[Trial] Chocolatey – a package manager for Windows based on NuGet and PowerShell allowing to automate software management. It installs, upgrades and uninstalls desktop applications without time consuming manual interaction. For developers it might help to minimize time spent on development machine setup.

Platforms

[Adopt] Apache Spark – leading, lightning fast & general purpose computing platform. In the same engine, it supports a wide range of different workloads like batch processing, interactive queries (SQL), streaming & iterative algorithms. Having unified stack, we can easily & seamlessly combine those different workloads in our data pipeline with minimal cost, while reducing the management burden of maintaining different tools. Under the hood all computations are run in the memory, in a distributed manner.

Even though it’s open sourced project and has number of contributors, including commercial ones like Facebook, it’s governed by its creators who work in DataBricks. Spark keeps evolving each day and recently 2.0 version has come out. It brings a lot of performance and memory usage improvements as well, which means it’s even faster than it used to be.

Recent highlights also show how well and fast Spark was adopted by many organizations all over the world. In other words, if you’re going to work on any distributed data processing project (Big Data), there’s really no better option than adopting Spark at the moment.

[Trial] PowerBI – a suite of business analytics tools with self-service BI capability allowing to:

  • Transform, analyse and visualize data (Power BI Desktop)
  • Share insights either via dashboard (Power BI on the web) or through interactive, embedded reports (Power BI Embedded), also from mobile devices (iPhone, iPad, Android)

It is cloud based BI service gaining huge interest in the industry and with the right investment from Microsoft it might successfully compete with BI products like: Tableau or Qlik, especially since software updates are released approximately every three weeks. At the moment this is a solution for small-medium system due to its low maturity:

  • Performance is questionable – report opens over 10 seconds even for small amount of data.
  • Still many chart types are missing – Bespoke development with using d3.js library and JavaScript needs to be done to get functionalities like: conditional formatting, display of raw data or deep navigation within charts.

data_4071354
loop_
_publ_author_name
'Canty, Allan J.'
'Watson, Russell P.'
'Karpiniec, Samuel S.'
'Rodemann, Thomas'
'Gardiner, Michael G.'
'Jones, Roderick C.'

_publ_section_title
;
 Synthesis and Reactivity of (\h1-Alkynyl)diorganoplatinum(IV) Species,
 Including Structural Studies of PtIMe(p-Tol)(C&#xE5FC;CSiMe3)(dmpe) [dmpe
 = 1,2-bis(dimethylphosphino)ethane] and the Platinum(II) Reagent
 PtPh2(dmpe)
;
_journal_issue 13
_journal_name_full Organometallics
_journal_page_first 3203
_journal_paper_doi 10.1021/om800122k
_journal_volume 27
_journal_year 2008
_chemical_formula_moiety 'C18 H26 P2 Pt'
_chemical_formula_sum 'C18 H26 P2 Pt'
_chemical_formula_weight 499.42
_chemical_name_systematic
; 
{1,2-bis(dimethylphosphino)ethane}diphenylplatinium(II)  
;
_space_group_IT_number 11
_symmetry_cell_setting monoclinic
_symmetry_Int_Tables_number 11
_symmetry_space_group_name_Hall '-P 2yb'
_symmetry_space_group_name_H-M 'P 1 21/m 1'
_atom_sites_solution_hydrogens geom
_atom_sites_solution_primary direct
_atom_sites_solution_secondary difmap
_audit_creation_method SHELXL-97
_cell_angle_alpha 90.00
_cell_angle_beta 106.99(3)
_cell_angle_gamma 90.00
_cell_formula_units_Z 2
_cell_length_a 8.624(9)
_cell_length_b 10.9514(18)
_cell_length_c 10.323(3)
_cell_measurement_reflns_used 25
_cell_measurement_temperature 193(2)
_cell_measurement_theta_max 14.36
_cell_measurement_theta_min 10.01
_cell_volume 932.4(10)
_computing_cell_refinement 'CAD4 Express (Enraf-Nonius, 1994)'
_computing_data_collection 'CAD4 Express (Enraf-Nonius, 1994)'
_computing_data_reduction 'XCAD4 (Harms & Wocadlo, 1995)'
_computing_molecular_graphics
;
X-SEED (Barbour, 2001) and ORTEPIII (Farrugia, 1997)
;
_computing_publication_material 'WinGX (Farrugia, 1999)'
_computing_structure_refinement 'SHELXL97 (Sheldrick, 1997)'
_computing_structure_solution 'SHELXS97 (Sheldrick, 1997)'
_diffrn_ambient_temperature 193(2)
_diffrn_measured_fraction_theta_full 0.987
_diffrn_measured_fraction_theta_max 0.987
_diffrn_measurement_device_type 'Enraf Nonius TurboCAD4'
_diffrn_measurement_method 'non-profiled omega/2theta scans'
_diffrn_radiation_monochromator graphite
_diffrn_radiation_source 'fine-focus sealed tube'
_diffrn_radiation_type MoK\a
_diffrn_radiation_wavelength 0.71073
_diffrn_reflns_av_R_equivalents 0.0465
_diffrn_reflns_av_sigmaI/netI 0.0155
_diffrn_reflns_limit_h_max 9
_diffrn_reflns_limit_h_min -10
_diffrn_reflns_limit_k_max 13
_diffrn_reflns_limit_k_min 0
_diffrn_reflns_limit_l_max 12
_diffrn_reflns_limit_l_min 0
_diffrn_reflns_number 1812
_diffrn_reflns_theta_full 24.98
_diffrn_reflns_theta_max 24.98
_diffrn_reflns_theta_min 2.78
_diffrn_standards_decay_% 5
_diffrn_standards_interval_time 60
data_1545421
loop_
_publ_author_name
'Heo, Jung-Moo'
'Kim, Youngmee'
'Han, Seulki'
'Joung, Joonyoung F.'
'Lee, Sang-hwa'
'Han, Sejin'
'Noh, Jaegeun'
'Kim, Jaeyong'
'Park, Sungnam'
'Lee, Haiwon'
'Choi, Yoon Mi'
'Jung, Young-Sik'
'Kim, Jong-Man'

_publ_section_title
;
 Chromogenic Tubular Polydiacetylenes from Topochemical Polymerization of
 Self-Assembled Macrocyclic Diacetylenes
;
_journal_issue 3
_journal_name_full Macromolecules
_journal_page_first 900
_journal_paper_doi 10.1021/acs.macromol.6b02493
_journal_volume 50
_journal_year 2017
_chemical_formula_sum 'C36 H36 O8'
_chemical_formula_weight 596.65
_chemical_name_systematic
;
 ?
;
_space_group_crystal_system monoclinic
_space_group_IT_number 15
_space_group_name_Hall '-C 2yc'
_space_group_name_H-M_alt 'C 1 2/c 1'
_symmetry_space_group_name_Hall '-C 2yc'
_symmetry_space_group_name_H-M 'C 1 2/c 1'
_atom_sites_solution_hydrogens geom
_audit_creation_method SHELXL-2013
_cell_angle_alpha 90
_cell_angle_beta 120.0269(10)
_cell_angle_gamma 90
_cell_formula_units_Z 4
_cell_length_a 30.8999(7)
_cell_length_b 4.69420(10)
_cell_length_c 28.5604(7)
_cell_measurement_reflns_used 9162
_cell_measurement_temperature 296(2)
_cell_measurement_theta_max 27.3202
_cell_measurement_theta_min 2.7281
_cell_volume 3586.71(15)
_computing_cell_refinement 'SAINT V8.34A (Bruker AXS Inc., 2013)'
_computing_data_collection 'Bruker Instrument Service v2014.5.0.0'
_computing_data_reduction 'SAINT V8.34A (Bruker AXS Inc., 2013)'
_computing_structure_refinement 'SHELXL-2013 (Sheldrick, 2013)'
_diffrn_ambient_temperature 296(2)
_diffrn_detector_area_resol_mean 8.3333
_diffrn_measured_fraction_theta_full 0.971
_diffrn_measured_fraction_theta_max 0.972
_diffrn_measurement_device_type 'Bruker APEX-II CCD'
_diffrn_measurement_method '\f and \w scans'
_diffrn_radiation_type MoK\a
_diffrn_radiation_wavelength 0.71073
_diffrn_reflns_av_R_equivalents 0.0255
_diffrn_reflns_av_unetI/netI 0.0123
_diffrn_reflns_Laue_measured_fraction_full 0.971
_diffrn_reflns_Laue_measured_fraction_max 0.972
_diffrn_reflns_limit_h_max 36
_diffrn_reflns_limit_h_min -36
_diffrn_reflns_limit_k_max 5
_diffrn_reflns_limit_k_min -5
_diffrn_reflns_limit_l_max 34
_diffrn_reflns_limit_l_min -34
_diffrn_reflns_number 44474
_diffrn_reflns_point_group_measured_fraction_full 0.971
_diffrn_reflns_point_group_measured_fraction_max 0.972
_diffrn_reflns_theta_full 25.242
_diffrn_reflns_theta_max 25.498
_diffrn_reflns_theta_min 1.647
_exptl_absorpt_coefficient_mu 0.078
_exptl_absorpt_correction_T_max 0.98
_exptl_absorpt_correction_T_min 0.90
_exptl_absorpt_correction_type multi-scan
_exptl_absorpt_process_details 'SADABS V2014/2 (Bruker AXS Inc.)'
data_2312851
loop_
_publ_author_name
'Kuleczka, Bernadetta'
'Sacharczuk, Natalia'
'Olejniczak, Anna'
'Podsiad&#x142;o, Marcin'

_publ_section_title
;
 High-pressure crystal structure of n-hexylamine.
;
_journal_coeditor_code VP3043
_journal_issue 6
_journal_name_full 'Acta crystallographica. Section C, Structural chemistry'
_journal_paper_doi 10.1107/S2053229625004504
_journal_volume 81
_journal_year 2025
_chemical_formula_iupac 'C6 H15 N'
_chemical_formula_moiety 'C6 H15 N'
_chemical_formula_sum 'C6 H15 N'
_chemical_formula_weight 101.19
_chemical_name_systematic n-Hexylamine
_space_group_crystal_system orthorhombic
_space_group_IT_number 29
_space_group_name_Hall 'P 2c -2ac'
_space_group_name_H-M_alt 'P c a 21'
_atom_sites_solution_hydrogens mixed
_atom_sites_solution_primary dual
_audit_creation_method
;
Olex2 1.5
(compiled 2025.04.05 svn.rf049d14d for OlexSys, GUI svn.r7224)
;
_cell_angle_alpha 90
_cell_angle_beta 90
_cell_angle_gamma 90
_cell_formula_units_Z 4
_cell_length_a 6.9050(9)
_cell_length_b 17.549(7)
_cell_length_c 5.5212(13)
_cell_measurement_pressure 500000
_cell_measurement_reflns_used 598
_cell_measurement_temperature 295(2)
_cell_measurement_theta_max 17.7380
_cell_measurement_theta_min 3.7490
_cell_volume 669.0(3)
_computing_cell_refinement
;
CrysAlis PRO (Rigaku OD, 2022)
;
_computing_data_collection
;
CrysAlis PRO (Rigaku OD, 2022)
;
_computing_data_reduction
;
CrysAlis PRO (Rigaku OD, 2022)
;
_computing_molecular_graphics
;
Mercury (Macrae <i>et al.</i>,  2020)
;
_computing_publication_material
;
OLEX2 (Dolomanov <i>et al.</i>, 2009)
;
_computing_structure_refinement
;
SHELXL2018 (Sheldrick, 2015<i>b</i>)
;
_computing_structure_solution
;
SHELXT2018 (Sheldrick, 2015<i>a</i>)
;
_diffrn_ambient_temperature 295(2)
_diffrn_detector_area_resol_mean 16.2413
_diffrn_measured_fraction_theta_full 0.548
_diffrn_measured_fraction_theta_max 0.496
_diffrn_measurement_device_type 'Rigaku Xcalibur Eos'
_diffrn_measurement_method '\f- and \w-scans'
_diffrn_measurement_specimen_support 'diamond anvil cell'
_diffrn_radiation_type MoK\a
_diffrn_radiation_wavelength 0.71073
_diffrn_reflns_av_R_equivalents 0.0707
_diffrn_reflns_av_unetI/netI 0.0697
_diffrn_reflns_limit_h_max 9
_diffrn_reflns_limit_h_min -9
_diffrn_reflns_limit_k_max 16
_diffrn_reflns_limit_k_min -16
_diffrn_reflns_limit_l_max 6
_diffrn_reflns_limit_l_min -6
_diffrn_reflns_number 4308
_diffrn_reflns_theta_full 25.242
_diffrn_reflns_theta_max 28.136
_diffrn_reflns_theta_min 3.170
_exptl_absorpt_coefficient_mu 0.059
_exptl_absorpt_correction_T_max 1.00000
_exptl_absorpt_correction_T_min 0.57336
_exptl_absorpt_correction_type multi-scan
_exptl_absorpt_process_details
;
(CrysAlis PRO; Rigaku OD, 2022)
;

• Insufficient deployment automation (manual setting of parameters like: connection strings)
  • When used with Stream Analytics user can build report only on PowerBI web page. There is no possibility to use report built with PowerBI Desktop.
  • Visualisation limit set to 1000 data points on single chart.
  • Report template is a binary file, so there is no way to develop single report in parallel by two or more people as file merge is impossible

[Trial] Elasticsearch – is an open-source, distributed, scalable, and highly-available enterprise search engine. Main use cases are:

  • Elasticsearch as a search component
  • Elasticsearch as a log storage (Elastic Stack or the “old” ELK) – Logstash gathers logs from multiple sources and stores them in the Elasticsearch, while results are presentsed in Kibana.
  • Elasticsearch as a primary database – many popular and big companies (i.e. LiveChat, HipChat) started using Elasticsearch as a primary database, but such approach is difficult from the implementation side because it requires very well designed infrastructure and extra processes responsible for verifying whether data has been really stored within ElasticSearch.

Besides Elasticsearch there are more products belonging to an Elastic group. Among them you can find:

  • Beats, Logstash – used to load data into Elasticsearch
  • Watcher – alerting and notification product for Elasticsearch
  • Shield – used for secure Elasticsearch clusters
  • Kibana – analytics and visualization platform utilizing an Elasticsearch as a data source
  • The current version of Elasticsearch for production use is 2.x but it’s noticeable that elastic company promotes heavily version 5 (beta) and a list of improvements look very pretty.

[Assess] .NET Core – cross-platform, open source, and modular .NET platform for creating modern web apps, microservices, libraries and console applications. A promise of highly productive and efficient platform (8x better performance than Node.js and almost 3x better than Go) and the biggest transformation of .NET since its inception. Microsoft have rebuilt the foundation of .NET to be targeted at the needs of today’s world: highly distributed cloud applications, micro services and containers. Although in theory it looks fantastic, when we considered it for one of internal projects (July 2016), we found following gaps preventing from its use in commercial project: